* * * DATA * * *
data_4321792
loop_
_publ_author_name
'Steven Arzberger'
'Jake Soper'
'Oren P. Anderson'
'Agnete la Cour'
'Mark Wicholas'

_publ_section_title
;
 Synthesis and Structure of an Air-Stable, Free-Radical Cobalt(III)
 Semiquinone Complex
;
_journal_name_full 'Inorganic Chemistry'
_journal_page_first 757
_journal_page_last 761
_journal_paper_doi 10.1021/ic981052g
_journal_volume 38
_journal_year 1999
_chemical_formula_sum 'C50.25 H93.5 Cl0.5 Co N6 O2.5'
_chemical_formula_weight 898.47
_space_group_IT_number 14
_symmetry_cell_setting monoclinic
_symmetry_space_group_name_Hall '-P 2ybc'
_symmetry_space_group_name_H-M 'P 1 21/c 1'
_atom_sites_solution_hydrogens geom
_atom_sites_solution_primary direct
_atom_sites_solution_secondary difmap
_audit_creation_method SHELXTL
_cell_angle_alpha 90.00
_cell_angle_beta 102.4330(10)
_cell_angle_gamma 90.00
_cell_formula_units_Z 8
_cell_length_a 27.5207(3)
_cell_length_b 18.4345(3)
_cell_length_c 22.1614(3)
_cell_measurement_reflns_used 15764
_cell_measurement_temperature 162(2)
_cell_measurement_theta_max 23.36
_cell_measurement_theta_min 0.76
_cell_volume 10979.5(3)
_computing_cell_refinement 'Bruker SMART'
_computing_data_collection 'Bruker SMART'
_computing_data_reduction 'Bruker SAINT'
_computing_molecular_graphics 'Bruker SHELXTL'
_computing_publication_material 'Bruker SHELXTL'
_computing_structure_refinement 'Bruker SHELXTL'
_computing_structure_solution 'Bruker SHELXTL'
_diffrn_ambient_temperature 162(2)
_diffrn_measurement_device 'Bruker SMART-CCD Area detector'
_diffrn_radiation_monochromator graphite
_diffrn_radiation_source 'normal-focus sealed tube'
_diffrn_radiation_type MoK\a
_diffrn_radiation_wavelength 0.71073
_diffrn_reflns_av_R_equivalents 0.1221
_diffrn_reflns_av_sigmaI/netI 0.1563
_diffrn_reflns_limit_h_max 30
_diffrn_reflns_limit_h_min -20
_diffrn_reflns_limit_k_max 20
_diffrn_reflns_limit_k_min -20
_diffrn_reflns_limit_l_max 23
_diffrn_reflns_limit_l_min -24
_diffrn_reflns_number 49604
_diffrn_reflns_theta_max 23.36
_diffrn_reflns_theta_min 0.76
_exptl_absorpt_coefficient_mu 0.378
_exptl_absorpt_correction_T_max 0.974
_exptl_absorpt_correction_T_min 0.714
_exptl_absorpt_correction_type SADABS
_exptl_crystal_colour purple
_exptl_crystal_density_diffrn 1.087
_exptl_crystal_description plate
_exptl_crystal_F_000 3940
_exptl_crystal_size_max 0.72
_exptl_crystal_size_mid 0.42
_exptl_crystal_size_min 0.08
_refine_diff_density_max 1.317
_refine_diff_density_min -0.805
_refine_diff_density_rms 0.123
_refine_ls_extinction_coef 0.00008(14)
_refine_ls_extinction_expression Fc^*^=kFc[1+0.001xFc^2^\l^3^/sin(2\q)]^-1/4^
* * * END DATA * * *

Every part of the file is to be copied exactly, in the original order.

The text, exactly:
data_4321792
loop_
_publ_author_name
'Steven Arzberger'
'Jake Soper'
'Oren P. Anderson'
'Agnete la Cour'
'Mark Wicholas'

_publ_section_title
;
 Synthesis and Structure of an Air-Stable, Free-Radical Cobalt(III)
 Semiquinone Complex
;
_journal_name_full 'Inorganic Chemistry'
_journal_page_first 757
_journal_page_last 761
_journal_paper_doi 10.1021/ic981052g
_journal_volume 38
_journal_year 1999
_chemical_formula_sum 'C50.25 H93.5 Cl0.5 Co N6 O2.5'
_chemical_formula_weight 898.47
_space_group_IT_number 14
_symmetry_cell_setting monoclinic
_symmetry_space_group_name_Hall '-P 2ybc'
_symmetry_space_group_name_H-M 'P 1 21/c 1'
_atom_sites_solution_hydrogens geom
_atom_sites_solution_primary direct
_atom_sites_solution_secondary difmap
_audit_creation_method SHELXTL
_cell_angle_alpha 90.00
_cell_angle_beta 102.4330(10)
_cell_angle_gamma 90.00
_cell_formula_units_Z 8
_cell_length_a 27.5207(3)
_cell_length_b 18.4345(3)
_cell_length_c 22.1614(3)
_cell_measurement_reflns_used 15764
_cell_measurement_temperature 162(2)
_cell_measurement_theta_max 23.36
_cell_measurement_theta_min 0.76
_cell_volume 10979.5(3)
_computing_cell_refinement 'Bruker SMART'
_computing_data_collection 'Bruker SMART'
_computing_data_reduction 'Bruker SAINT'
_computing_molecular_graphics 'Bruker SHELXTL'
_computing_publication_material 'Bruker SHELXTL'
_computing_structure_refinement 'Bruker SHELXTL'
_computing_structure_solution 'Bruker SHELXTL'
_diffrn_ambient_temperature 162(2)
_diffrn_measurement_device 'Bruker SMART-CCD Area detector'
_diffrn_radiation_monochromator graphite
_diffrn_radiation_source 'normal-focus sealed tube'
_diffrn_radiation_type MoK\a
_diffrn_radiation_wavelength 0.71073
_diffrn_reflns_av_R_equivalents 0.1221
_diffrn_reflns_av_sigmaI/netI 0.1563
_diffrn_reflns_limit_h_max 30
_diffrn_reflns_limit_h_min -20
_diffrn_reflns_limit_k_max 20
_diffrn_reflns_limit_k_min -20
_diffrn_reflns_limit_l_max 23
_diffrn_reflns_limit_l_min -24
_diffrn_reflns_number 49604
_diffrn_reflns_theta_max 23.36
_diffrn_reflns_theta_min 0.76
_exptl_absorpt_coefficient_mu 0.378
_exptl_absorpt_correction_T_max 0.974
_exptl_absorpt_correction_T_min 0.714
_exptl_absorpt_correction_type SADABS
_exptl_crystal_colour purple
_exptl_crystal_density_diffrn 1.087
_exptl_crystal_description plate
_exptl_crystal_F_000 3940
_exptl_crystal_size_max 0.72
_exptl_crystal_size_mid 0.42
_exptl_crystal_size_min 0.08
_refine_diff_density_max 1.317
_refine_diff_density_min -0.805
_refine_diff_density_rms 0.123
_refine_ls_extinction_coef 0.00008(14)
_refine_ls_extinction_expression Fc^*^=kFc[1+0.001xFc^2^\l^3^/sin(2\q)]^-1/4^